If you’re a cannabis enthusiast, you probably already know that smoking the herb can make time seem slower. Although, you may not know that there is actually some science behind this, and you may also be unaware of what exactly this means for marijuana users. This article is here to break it all down for you:
Some folks get a little weirded out by marijuana’s time-changing effects, and some people love it and say it is the primary reason as to why they took up and maintained the habit in the first place. It is true to say though, that everybody’s experience with being stoned is distinct, and so it really is down to the individual and whether or not they like time seeming slower. Regardless of your preferences about having your perception of time altered, knowing why this happens is some pretty interesting knowledge.
Yale University research
Yale University in the USA released a study in 2012 which searched to ‘characterise the acute effects of THC and frequent weed use on seconds-range perception.’ Essentially, they wanted to find out why time slows down for smokers. In the study, those who took part were given 0.015-0.5mg of THC intravenously and were put into a few placebo-controlled studies in which they were told to guess how long certain tasks took to complete. The results were in line with the scientist’s hypotheses – that THC induced effects characterised by time overestimation and underproduction.
One fascinating outcome of this research was to do with heavy cannabis users. Although scientists concluded that time perception is not expressively dose-dependent, they did discover that participants who smoked weed more than twice a week didn’t show as much overestimation and underproduction on tests as people who didn’t use the drug all that much. These results were noted as a kind of ‘tolerance’ that heavy users had built-up over time.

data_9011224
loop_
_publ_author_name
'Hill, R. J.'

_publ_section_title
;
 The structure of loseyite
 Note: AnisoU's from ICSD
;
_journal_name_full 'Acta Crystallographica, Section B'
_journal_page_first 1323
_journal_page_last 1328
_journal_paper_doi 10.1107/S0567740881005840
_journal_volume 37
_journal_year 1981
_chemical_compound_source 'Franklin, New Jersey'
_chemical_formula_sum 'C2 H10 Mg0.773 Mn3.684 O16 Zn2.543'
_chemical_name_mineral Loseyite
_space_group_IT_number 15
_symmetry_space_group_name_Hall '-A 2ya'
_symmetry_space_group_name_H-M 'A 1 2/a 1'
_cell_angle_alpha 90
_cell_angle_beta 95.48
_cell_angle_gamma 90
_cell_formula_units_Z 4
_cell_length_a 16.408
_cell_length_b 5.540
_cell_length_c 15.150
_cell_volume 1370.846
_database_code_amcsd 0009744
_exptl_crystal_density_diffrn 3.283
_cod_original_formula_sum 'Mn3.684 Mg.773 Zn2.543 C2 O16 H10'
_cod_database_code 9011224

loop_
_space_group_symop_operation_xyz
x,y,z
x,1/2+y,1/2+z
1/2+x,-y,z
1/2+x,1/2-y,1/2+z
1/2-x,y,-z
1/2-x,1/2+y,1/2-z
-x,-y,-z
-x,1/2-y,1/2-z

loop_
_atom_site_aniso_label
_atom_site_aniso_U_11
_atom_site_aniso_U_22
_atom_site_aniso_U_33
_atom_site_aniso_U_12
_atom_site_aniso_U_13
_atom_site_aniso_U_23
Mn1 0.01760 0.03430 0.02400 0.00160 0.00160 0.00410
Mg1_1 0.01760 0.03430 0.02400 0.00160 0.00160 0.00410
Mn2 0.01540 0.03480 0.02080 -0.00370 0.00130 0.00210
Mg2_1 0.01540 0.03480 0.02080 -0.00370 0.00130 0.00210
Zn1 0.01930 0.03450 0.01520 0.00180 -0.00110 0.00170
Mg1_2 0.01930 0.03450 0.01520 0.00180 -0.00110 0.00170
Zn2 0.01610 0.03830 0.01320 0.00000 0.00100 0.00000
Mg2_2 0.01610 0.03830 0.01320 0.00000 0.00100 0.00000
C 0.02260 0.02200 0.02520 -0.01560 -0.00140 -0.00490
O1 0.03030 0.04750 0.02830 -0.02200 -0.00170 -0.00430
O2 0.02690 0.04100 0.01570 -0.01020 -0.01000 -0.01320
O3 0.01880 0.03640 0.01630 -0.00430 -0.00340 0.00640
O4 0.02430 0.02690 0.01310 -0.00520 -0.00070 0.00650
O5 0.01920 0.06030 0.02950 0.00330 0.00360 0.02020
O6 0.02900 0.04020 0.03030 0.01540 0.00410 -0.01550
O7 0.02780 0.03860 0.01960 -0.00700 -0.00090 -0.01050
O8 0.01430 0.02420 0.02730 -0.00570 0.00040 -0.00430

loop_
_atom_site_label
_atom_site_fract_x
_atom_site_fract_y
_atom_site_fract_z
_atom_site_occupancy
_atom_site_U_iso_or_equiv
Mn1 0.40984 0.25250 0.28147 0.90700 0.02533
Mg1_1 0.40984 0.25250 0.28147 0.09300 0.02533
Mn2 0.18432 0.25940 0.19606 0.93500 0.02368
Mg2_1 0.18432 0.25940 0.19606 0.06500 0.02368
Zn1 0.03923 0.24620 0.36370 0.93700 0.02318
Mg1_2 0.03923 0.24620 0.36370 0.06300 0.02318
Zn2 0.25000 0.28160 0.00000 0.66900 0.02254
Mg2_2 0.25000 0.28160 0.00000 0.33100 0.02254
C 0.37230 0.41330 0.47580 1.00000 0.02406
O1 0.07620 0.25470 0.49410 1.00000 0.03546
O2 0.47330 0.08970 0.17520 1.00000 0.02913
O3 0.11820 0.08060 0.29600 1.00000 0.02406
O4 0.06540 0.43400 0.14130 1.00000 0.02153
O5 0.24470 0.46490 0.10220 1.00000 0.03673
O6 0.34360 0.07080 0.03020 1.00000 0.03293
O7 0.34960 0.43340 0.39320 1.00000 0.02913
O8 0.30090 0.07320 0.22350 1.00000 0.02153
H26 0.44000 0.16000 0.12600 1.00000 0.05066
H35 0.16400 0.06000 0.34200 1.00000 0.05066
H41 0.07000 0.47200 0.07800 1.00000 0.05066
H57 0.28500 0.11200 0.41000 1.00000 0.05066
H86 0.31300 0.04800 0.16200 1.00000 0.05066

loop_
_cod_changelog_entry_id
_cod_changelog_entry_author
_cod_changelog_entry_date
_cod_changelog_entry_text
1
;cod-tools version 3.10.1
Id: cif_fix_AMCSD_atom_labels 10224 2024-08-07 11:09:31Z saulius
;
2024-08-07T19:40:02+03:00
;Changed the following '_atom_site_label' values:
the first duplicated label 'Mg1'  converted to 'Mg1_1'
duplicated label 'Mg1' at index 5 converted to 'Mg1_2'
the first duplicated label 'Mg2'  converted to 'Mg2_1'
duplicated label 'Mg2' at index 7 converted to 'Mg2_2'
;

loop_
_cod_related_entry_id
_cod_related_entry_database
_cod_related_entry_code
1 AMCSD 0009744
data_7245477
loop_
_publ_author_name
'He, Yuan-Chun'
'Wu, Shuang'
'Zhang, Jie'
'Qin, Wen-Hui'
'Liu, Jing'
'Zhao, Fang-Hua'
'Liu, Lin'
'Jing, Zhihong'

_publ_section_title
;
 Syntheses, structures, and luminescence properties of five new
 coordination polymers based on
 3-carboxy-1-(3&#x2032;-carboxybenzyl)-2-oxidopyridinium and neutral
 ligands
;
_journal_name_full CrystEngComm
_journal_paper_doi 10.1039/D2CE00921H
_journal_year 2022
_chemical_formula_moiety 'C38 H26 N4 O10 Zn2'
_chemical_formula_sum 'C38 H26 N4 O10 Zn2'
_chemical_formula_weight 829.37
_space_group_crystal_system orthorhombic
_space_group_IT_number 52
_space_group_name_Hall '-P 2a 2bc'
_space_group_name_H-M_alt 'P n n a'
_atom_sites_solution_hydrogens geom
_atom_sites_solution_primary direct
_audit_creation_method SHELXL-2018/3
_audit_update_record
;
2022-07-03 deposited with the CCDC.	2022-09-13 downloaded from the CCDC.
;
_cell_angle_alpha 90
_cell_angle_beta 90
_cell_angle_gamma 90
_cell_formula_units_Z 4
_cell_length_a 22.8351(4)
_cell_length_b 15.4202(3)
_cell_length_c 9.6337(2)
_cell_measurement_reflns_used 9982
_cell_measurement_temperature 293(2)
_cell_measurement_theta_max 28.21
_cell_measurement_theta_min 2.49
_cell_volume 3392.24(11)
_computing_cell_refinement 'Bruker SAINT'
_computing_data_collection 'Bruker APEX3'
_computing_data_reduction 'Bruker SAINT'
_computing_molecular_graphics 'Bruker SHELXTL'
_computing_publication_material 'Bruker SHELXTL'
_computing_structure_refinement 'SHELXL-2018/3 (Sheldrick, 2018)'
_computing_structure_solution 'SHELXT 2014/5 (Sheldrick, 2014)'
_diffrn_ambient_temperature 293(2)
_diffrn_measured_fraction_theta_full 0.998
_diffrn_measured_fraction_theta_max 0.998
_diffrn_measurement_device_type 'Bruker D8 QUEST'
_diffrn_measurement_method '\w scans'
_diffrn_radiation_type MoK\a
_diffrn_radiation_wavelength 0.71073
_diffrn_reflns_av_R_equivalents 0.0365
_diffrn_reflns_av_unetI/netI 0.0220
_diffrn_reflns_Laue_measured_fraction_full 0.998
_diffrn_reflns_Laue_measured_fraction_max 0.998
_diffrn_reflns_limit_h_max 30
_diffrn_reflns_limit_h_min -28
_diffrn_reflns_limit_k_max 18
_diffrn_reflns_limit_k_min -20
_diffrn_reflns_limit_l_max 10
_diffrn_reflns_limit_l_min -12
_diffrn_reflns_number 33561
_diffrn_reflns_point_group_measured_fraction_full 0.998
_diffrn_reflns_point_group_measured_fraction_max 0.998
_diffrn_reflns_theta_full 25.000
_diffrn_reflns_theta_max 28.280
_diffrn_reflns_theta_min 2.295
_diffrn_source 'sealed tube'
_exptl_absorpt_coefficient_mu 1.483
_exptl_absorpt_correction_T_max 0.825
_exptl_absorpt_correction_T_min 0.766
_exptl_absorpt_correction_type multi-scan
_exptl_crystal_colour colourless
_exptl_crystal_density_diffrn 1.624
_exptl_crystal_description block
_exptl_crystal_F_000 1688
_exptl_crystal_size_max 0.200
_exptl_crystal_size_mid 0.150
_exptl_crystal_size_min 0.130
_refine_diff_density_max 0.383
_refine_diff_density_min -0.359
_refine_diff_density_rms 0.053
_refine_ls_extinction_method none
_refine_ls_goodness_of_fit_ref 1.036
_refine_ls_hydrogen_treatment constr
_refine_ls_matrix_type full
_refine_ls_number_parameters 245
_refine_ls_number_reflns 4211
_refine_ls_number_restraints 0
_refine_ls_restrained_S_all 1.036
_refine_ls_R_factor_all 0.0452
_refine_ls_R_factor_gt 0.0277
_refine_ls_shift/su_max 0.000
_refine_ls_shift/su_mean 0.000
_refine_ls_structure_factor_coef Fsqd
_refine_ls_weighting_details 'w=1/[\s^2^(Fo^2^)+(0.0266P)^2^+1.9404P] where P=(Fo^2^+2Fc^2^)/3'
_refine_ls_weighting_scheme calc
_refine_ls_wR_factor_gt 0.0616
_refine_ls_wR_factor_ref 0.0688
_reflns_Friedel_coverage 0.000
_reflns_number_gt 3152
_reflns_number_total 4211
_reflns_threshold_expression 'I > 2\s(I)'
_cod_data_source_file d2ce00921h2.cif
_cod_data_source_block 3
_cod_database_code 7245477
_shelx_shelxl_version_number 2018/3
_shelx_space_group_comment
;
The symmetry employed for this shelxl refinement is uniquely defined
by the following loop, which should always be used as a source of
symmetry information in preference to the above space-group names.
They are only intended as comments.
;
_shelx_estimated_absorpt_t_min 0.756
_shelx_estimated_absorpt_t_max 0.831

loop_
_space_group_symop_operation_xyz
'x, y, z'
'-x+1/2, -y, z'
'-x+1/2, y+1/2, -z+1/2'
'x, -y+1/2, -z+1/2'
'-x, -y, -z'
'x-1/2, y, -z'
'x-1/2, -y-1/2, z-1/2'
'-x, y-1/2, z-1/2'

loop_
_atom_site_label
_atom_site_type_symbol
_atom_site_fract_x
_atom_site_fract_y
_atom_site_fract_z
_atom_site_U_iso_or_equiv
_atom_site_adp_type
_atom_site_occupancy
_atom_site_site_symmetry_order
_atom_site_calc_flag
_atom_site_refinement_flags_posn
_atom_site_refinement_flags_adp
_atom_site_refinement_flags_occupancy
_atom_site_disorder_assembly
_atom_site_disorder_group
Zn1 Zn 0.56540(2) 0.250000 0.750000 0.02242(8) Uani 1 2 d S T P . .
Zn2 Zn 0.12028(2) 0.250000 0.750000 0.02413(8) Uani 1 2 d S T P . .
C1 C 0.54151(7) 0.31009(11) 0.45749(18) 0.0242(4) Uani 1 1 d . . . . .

It has to be said that science simply doesn’t have a final answer on why this phenomenon occurs, though speculation dictates that it may be down to brain chemistry. Rapid THC intake causes neurotransmitters, like glutamate, to rapidly be produced. Neurotransmitters are partly responsible for how we notice time, causing us to feel as though its moving much quicker than it really is.
Time appearing to slow down doesn’t really have any catastrophic side-effects, except that you may over or undercook something. While certain everyday task may be challenging when you’re stoned, its mostly sort of a benefit. Being high and having time slowed down means that you feel as though you have plenty of time to have fun and socialise, if that’s what you’re doing. It can make conversations feel incredibly long, which is often a good thing when you’re high.
Despite the fact that nobody can definitively say why this happens, we can say for sure that it definitely does and, because of this, us stoners need to make sure we are cautious when making judgements when we’re high. It is also vital to ensure that nobody else is ever put at risk at the result of your high, so don’t drive or operate any heavy machinery. Happy smoking!